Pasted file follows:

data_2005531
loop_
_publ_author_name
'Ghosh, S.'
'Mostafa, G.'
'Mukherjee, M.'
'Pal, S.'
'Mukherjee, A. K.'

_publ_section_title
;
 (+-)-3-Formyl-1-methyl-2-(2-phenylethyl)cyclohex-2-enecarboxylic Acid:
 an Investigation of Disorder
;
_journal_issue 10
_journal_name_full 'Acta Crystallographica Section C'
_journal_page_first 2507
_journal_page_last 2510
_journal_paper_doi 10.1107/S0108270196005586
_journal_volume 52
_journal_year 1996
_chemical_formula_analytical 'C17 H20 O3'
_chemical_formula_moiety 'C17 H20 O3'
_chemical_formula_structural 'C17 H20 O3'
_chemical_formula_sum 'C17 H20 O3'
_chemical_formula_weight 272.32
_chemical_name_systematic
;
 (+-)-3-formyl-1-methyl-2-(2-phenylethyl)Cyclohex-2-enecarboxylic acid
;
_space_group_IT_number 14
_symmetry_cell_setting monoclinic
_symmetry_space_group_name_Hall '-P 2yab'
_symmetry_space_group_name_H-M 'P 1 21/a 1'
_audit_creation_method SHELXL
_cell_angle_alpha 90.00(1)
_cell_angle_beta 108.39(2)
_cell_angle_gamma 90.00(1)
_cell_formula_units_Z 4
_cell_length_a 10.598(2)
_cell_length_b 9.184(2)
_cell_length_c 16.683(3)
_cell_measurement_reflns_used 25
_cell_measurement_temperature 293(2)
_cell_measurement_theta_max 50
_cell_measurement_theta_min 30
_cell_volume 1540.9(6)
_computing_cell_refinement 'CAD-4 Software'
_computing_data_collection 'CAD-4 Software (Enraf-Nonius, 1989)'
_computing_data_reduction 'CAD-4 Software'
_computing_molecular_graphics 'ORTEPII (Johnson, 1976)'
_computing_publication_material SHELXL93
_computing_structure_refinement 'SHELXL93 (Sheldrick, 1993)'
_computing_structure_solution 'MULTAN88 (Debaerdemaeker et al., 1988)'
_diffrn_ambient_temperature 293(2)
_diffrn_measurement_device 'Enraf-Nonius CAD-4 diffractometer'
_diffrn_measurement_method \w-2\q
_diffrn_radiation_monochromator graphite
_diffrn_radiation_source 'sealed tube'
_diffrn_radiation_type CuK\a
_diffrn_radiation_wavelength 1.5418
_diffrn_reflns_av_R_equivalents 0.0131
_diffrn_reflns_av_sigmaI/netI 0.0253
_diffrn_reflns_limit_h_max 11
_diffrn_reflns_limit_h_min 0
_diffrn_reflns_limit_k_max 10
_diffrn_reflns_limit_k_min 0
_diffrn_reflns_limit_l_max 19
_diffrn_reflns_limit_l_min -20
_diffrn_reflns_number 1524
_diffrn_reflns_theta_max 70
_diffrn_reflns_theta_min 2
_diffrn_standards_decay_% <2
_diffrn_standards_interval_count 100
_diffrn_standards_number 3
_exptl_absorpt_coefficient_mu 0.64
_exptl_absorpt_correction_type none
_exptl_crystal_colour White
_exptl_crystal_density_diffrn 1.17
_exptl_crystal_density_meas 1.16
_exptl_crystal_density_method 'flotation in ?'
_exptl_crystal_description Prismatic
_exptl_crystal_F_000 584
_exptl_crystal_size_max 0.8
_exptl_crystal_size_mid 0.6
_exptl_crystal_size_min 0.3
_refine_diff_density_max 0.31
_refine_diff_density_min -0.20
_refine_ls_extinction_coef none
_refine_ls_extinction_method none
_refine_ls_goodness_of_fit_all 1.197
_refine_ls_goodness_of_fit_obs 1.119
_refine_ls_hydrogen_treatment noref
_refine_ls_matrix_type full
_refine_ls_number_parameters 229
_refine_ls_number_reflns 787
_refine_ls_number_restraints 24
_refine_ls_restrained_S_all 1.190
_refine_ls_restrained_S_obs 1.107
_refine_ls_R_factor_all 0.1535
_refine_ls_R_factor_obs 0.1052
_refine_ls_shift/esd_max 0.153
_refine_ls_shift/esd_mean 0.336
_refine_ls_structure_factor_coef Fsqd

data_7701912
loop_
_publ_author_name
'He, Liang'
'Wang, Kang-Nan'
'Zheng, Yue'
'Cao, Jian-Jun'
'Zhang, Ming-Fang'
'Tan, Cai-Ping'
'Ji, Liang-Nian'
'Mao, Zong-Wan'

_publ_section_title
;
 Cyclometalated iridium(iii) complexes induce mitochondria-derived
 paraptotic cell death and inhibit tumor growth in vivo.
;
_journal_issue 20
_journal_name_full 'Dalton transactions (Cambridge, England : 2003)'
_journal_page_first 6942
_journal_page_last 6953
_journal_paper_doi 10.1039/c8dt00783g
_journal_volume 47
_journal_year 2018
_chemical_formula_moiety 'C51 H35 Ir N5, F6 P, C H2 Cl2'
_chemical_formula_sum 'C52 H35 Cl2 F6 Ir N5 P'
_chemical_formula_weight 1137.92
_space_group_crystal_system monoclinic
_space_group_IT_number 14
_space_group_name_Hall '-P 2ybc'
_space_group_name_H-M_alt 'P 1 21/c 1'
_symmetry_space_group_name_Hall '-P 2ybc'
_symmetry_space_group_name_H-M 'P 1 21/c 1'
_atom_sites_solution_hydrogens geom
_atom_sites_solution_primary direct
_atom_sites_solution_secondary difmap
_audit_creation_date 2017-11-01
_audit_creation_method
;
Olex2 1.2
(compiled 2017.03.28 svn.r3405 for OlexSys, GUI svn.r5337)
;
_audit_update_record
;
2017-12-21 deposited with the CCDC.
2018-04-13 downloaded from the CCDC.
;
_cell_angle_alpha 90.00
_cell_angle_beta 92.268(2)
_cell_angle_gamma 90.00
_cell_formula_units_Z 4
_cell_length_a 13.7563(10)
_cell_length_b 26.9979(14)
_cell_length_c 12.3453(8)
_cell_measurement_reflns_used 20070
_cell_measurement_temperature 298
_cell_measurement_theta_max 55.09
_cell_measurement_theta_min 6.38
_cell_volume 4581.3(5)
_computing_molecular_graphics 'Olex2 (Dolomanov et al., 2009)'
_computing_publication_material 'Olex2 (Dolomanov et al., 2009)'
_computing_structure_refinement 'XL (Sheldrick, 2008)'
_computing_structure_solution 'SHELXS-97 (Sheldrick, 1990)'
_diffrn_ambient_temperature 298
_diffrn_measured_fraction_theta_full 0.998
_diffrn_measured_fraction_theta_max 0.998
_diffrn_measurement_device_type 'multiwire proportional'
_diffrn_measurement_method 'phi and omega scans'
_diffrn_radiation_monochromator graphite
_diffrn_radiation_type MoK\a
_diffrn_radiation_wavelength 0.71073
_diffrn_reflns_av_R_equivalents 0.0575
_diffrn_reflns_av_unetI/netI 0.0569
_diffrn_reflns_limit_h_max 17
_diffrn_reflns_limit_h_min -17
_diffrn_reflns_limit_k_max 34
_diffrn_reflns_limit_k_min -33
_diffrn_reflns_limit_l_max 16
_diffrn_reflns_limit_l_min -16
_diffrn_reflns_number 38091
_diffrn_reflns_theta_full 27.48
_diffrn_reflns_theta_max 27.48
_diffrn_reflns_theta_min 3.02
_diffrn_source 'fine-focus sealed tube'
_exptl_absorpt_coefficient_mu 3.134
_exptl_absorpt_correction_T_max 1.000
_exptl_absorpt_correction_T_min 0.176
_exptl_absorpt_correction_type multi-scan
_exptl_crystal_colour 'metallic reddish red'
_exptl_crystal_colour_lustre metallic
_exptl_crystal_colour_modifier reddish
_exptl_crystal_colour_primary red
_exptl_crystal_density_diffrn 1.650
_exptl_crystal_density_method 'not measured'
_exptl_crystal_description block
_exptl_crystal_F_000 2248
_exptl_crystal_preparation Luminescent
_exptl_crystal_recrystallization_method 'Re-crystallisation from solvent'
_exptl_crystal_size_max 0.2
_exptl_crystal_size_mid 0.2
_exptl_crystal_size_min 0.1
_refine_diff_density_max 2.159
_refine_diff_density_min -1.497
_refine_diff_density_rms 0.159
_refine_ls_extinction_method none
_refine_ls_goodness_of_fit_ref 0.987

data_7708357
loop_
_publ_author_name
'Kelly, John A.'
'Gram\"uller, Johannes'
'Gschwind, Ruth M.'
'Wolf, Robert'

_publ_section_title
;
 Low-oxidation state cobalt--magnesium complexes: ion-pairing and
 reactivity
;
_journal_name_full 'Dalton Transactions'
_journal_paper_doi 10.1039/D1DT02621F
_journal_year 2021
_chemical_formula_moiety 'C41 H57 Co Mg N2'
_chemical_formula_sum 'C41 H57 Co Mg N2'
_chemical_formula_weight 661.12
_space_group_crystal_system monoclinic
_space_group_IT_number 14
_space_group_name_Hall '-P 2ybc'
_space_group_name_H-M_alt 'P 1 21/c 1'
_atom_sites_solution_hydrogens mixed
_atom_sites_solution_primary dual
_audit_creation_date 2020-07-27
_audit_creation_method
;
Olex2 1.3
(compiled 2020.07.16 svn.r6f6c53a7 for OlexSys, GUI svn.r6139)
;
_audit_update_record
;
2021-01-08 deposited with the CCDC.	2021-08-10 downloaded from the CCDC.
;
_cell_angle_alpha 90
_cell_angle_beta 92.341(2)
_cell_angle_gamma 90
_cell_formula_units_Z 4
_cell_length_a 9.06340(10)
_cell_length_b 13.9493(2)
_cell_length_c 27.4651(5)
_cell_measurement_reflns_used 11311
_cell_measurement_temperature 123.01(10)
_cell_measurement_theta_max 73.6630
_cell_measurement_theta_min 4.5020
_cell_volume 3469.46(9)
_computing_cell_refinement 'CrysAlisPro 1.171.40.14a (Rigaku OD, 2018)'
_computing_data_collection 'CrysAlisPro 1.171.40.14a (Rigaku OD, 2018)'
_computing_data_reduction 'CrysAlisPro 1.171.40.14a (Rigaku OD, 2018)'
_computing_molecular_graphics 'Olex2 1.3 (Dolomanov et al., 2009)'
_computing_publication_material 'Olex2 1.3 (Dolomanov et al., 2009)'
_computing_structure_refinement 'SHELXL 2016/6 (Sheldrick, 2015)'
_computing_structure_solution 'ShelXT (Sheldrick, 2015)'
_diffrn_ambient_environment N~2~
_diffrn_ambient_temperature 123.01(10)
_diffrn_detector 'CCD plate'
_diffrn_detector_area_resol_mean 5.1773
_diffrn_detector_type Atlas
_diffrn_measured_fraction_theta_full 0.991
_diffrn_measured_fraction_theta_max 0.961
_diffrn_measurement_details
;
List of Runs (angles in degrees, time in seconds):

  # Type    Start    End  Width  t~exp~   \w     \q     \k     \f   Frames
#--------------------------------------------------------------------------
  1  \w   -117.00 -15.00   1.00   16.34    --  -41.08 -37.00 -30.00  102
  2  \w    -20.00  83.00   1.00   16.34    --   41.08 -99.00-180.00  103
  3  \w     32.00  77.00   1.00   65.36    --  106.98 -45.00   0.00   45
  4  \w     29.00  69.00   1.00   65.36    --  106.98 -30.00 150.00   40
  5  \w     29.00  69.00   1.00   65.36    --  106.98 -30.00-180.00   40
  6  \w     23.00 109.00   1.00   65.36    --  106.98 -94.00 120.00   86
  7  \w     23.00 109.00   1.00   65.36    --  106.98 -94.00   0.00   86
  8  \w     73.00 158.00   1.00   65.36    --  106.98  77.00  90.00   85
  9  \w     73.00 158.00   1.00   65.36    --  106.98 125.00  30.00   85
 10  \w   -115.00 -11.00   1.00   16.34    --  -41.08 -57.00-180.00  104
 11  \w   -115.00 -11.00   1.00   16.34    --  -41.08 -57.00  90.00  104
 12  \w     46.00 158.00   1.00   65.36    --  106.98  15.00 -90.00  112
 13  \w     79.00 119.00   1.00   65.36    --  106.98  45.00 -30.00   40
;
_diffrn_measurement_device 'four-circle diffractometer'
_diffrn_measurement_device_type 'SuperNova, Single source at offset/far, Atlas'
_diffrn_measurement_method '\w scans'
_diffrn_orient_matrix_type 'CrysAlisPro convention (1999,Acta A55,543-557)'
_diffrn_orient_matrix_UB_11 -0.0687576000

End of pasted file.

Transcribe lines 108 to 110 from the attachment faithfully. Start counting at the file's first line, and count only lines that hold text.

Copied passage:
'Wang, Kang-Nan'
'Zheng, Yue'
'Cao, Jian-Jun'